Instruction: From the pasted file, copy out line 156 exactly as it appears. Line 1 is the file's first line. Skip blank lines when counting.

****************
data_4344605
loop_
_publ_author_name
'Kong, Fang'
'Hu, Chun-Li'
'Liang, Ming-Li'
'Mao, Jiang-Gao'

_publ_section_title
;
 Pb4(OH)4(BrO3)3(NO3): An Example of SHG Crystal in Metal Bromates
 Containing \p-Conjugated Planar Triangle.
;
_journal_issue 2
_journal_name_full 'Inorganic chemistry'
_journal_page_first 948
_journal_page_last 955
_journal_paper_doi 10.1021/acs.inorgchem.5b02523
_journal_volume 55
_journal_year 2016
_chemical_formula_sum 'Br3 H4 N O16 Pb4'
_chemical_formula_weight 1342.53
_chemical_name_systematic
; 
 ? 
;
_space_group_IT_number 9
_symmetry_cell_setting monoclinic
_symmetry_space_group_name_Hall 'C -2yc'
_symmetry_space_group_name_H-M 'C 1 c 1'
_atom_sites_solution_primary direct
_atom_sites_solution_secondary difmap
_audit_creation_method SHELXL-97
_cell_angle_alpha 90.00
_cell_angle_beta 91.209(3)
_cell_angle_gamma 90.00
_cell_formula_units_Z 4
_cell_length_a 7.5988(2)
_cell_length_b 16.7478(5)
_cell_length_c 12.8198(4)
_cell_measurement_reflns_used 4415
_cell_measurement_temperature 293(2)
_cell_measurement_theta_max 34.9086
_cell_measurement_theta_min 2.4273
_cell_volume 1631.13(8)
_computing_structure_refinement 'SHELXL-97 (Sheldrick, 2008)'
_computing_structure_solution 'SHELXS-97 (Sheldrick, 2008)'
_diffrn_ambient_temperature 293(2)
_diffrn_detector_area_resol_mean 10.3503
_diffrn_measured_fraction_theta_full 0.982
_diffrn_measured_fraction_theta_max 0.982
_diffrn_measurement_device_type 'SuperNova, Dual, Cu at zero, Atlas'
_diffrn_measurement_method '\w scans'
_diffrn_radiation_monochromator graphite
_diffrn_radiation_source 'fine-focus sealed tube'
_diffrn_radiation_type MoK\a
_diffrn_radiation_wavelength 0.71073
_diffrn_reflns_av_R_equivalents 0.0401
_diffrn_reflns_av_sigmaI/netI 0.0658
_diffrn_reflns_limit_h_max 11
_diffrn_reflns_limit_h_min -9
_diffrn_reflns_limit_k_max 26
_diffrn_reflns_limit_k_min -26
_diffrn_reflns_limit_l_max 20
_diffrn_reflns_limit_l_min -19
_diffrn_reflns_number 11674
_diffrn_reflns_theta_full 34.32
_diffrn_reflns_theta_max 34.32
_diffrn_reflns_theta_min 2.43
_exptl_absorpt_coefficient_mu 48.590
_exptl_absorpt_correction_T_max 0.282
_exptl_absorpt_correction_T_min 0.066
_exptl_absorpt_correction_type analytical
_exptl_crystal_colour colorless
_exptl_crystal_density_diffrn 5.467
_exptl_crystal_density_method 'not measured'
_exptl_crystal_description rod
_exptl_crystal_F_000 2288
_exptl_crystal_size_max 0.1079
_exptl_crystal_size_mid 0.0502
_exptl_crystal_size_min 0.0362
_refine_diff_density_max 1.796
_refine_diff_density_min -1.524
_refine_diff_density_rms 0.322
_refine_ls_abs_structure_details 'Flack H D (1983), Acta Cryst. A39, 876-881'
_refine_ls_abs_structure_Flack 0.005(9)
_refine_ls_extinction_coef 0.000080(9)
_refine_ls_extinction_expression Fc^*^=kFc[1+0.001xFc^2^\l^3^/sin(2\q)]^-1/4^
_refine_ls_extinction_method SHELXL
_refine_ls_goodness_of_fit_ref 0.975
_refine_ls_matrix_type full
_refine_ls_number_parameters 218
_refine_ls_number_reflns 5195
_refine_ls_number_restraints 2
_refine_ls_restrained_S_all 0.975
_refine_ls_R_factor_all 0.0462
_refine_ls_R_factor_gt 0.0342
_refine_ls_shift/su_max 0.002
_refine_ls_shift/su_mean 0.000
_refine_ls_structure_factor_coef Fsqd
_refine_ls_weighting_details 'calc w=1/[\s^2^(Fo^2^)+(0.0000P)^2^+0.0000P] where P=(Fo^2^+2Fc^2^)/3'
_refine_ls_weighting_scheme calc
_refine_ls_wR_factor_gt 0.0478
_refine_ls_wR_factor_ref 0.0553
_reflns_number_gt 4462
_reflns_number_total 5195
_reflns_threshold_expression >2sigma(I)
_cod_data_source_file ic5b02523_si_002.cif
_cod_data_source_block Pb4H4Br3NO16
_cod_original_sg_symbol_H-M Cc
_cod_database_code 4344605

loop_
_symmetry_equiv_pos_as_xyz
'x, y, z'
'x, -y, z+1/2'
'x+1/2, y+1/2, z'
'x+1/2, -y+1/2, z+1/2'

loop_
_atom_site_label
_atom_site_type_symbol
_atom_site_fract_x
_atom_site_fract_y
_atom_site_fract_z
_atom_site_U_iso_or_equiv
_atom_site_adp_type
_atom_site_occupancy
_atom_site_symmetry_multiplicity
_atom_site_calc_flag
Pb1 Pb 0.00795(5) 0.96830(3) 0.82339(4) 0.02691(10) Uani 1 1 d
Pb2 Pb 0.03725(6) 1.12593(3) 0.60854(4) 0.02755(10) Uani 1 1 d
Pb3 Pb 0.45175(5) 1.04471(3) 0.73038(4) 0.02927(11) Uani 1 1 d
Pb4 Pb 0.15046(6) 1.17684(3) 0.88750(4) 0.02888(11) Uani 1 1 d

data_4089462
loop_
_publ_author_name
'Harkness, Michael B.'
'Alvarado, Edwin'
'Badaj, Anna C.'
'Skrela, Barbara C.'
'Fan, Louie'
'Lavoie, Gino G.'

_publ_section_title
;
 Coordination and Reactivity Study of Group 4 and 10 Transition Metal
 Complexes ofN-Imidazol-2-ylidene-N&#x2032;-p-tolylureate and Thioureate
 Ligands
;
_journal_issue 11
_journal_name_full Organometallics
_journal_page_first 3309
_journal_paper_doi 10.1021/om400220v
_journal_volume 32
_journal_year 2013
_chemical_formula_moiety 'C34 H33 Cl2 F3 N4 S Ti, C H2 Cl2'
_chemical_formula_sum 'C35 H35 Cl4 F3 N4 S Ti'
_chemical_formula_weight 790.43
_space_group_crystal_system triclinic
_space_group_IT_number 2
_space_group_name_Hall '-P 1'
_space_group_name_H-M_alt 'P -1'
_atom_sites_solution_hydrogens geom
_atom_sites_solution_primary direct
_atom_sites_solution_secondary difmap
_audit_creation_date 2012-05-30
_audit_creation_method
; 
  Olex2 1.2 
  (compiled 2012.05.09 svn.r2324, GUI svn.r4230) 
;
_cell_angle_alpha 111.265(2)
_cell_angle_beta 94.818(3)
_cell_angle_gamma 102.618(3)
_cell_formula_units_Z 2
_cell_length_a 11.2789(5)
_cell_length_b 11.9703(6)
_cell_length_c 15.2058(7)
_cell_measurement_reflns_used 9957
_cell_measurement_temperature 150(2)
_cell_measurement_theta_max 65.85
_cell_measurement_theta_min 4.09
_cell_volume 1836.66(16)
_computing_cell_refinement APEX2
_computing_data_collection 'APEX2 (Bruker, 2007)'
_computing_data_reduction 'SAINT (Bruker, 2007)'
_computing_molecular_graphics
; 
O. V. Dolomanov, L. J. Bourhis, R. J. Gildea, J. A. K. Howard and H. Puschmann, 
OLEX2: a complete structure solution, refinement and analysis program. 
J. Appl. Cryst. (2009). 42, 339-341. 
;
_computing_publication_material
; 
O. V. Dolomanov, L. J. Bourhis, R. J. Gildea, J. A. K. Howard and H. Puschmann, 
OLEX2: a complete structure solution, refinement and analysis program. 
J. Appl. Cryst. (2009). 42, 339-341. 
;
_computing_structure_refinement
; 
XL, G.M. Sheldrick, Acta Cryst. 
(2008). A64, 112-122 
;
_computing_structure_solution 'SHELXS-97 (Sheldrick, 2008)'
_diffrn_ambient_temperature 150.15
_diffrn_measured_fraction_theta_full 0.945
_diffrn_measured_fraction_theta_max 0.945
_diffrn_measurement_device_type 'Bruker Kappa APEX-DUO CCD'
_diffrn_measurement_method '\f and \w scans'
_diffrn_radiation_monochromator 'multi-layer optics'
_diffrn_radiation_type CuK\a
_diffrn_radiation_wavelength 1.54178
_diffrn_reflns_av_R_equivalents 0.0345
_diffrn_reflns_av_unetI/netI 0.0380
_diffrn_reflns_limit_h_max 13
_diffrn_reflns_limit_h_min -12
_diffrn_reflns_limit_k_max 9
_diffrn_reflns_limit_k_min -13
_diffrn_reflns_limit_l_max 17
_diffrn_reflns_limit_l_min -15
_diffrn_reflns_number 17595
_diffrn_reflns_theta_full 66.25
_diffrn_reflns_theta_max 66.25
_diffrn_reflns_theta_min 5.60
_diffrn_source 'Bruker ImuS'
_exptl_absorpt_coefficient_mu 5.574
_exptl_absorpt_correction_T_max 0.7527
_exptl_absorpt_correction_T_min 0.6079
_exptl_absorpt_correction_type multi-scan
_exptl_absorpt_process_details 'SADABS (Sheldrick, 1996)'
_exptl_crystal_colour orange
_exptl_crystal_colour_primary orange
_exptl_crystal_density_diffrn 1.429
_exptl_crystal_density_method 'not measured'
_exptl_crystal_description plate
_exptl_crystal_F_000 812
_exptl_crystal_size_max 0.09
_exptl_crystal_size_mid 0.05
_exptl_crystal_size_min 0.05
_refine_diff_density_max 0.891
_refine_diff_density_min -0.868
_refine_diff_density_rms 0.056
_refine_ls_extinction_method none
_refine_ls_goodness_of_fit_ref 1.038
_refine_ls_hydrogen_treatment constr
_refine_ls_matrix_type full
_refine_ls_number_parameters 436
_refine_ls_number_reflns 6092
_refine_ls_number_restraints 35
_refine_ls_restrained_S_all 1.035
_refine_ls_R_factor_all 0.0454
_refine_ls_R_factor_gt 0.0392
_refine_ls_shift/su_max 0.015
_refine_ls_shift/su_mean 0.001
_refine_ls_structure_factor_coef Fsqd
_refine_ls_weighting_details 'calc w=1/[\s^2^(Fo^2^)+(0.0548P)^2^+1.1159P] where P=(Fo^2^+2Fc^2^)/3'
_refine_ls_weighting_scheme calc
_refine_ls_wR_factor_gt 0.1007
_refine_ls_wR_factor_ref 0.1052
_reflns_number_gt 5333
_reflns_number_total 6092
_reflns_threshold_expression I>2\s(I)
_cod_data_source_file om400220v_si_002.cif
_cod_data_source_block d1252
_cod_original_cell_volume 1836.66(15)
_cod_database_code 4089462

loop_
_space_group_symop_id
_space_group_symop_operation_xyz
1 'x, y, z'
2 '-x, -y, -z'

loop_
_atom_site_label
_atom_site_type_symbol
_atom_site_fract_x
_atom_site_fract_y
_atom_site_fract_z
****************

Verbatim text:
_space_group_crystal_system triclinic